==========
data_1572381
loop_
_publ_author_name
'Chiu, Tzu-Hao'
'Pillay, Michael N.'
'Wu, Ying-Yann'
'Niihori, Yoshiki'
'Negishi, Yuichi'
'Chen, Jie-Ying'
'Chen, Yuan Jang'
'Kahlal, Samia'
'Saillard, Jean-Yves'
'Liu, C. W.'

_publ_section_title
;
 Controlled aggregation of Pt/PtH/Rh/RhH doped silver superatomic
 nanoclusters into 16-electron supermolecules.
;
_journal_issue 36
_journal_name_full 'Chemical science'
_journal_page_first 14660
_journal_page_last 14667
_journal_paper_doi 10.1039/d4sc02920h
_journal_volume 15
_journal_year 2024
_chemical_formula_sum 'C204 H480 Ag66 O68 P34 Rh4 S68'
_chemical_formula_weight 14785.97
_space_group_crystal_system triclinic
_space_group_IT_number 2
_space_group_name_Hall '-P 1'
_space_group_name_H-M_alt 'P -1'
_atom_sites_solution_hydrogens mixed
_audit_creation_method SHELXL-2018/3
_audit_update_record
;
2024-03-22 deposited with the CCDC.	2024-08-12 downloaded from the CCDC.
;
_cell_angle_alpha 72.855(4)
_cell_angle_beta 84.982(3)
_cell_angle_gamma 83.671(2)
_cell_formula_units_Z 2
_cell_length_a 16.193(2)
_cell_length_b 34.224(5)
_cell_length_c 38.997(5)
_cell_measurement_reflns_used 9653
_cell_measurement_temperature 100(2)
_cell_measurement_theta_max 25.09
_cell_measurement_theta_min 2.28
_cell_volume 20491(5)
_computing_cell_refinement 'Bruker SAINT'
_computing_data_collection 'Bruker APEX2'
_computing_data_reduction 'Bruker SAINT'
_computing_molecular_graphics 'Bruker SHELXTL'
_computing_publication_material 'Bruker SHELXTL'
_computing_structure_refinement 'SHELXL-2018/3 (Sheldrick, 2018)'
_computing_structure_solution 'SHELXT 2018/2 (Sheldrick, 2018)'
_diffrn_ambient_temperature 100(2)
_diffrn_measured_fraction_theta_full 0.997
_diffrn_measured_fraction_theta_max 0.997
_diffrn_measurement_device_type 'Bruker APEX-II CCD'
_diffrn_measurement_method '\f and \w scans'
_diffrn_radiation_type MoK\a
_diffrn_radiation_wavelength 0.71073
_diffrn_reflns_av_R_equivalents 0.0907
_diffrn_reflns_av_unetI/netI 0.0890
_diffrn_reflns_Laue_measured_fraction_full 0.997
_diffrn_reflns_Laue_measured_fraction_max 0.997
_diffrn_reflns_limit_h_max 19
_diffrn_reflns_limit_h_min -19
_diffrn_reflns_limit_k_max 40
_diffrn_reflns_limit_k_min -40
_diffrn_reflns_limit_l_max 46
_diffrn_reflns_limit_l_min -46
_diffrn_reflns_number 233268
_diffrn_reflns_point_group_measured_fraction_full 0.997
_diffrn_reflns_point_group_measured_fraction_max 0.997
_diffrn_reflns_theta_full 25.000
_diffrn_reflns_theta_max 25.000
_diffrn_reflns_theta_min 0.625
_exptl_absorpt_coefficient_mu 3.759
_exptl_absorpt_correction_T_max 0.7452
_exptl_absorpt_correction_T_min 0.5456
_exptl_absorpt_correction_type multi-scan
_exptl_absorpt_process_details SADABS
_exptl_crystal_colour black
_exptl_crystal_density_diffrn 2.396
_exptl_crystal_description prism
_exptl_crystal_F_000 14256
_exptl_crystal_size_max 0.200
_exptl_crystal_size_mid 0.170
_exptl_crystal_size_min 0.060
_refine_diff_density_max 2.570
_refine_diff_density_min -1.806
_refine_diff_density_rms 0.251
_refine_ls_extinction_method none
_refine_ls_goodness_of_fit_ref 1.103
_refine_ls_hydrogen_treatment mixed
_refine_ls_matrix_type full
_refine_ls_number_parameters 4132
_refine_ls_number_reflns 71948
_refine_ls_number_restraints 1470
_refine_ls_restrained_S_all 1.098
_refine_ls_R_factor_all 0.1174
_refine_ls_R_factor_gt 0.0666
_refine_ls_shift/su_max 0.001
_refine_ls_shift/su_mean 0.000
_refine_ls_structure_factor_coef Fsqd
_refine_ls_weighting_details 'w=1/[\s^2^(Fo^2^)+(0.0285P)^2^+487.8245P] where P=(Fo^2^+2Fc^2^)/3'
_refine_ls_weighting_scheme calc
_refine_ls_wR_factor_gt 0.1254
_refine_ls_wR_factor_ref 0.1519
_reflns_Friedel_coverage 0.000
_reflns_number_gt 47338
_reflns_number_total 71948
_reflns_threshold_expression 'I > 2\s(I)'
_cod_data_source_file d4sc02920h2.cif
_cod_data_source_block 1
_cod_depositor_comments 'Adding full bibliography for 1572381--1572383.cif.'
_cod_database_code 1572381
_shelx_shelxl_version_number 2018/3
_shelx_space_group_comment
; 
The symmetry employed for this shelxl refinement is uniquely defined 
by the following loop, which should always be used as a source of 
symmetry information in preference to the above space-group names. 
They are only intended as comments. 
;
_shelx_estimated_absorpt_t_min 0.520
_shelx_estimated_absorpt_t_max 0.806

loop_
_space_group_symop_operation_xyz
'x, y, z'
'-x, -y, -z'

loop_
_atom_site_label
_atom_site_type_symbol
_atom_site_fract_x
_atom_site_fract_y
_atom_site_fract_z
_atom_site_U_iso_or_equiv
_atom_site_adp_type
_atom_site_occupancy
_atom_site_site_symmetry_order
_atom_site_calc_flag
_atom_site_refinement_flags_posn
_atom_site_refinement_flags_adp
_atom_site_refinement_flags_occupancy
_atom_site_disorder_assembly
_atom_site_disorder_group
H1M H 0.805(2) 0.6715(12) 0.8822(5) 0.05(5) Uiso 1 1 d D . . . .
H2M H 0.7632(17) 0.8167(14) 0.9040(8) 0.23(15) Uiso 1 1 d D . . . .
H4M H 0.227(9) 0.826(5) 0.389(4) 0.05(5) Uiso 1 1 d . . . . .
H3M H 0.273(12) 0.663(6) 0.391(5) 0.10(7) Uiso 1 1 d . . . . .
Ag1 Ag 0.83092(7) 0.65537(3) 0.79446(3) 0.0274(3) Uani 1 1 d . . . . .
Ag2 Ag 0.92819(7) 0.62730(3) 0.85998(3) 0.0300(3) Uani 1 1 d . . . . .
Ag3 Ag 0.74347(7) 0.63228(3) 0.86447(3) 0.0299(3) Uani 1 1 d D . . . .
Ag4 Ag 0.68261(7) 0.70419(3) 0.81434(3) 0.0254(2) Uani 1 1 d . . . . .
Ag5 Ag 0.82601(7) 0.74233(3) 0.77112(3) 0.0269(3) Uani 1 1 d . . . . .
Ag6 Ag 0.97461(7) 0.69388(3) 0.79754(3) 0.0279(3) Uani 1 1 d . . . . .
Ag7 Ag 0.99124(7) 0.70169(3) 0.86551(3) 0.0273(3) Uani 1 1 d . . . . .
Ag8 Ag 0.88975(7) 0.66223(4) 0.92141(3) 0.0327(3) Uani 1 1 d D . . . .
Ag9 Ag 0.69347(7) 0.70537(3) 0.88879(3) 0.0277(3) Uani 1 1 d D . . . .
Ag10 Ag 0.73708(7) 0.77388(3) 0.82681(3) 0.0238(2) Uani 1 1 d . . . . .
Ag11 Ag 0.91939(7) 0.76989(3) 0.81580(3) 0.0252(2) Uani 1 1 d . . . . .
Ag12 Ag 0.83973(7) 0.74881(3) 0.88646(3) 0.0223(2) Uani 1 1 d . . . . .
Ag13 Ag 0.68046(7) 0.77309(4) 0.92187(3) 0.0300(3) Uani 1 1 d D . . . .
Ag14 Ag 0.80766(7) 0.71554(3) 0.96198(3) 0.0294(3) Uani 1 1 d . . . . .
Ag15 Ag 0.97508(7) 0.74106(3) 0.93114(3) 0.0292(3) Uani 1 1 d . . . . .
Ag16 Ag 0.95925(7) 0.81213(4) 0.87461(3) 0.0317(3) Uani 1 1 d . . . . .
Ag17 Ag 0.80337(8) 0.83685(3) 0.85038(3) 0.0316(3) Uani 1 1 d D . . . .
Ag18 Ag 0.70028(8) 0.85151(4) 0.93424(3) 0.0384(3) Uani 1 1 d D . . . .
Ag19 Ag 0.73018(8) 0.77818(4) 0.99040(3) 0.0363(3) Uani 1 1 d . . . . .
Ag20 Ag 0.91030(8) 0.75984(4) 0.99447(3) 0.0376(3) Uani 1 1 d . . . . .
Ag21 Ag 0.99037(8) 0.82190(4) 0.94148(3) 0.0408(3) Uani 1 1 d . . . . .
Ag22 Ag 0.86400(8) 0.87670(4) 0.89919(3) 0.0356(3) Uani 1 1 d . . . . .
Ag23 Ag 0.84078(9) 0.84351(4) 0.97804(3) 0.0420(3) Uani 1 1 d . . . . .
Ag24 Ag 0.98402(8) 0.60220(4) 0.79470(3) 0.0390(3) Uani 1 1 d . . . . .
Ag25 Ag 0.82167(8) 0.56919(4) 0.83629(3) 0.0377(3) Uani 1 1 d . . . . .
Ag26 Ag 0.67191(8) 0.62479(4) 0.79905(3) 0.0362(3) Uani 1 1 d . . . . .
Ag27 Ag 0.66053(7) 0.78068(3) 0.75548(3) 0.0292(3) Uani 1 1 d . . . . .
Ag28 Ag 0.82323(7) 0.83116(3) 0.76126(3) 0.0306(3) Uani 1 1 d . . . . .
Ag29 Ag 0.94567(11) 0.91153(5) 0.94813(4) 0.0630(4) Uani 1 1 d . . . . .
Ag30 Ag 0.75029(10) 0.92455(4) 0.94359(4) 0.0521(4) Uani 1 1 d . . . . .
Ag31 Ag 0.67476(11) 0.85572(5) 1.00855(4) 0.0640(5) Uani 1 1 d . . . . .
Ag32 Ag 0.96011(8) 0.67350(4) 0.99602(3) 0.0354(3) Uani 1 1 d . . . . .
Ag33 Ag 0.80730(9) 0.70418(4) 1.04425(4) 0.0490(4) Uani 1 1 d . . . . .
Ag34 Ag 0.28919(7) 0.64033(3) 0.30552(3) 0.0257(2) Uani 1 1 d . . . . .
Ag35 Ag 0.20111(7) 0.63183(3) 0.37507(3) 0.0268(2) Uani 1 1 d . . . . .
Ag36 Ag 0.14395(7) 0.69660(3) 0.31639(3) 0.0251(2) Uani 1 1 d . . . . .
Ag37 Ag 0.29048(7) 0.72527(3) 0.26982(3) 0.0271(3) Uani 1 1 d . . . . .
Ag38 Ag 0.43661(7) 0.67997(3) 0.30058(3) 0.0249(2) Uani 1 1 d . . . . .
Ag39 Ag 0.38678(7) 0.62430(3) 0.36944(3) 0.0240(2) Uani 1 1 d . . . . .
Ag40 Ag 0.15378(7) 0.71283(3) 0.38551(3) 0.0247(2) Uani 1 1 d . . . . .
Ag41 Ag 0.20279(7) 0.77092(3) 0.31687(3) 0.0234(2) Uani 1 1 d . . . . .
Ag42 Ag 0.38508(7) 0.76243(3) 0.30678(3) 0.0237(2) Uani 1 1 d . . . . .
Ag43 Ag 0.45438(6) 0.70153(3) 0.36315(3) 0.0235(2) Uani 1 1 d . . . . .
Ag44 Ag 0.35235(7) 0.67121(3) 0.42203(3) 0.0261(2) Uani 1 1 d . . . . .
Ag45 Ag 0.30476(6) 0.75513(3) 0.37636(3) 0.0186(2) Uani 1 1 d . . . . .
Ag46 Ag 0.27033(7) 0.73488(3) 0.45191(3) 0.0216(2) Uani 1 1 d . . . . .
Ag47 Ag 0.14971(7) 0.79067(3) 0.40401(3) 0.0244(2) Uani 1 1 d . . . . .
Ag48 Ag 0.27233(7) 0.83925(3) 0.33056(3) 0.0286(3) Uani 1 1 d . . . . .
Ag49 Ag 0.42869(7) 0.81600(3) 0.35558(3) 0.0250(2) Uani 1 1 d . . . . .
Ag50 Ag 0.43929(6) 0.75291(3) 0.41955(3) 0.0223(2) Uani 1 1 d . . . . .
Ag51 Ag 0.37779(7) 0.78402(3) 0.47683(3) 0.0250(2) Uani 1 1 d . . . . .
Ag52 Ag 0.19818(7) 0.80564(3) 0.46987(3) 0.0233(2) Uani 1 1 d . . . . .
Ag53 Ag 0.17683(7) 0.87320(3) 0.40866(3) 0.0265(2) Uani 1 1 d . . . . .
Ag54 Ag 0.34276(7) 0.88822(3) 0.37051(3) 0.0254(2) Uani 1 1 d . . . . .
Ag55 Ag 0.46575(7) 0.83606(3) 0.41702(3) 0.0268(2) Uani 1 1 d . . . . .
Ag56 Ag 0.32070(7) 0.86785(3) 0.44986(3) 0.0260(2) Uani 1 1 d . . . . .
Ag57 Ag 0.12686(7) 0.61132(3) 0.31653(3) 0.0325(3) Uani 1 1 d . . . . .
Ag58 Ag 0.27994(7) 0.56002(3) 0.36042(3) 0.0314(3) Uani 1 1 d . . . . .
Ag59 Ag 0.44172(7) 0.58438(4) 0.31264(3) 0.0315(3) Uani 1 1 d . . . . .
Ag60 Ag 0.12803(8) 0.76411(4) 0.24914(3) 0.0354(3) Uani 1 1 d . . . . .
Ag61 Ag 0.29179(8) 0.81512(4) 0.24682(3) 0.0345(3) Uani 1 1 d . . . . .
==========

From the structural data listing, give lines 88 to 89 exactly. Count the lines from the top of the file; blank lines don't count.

_exptl_crystal_F_000 14256
_exptl_crystal_size_max 0.200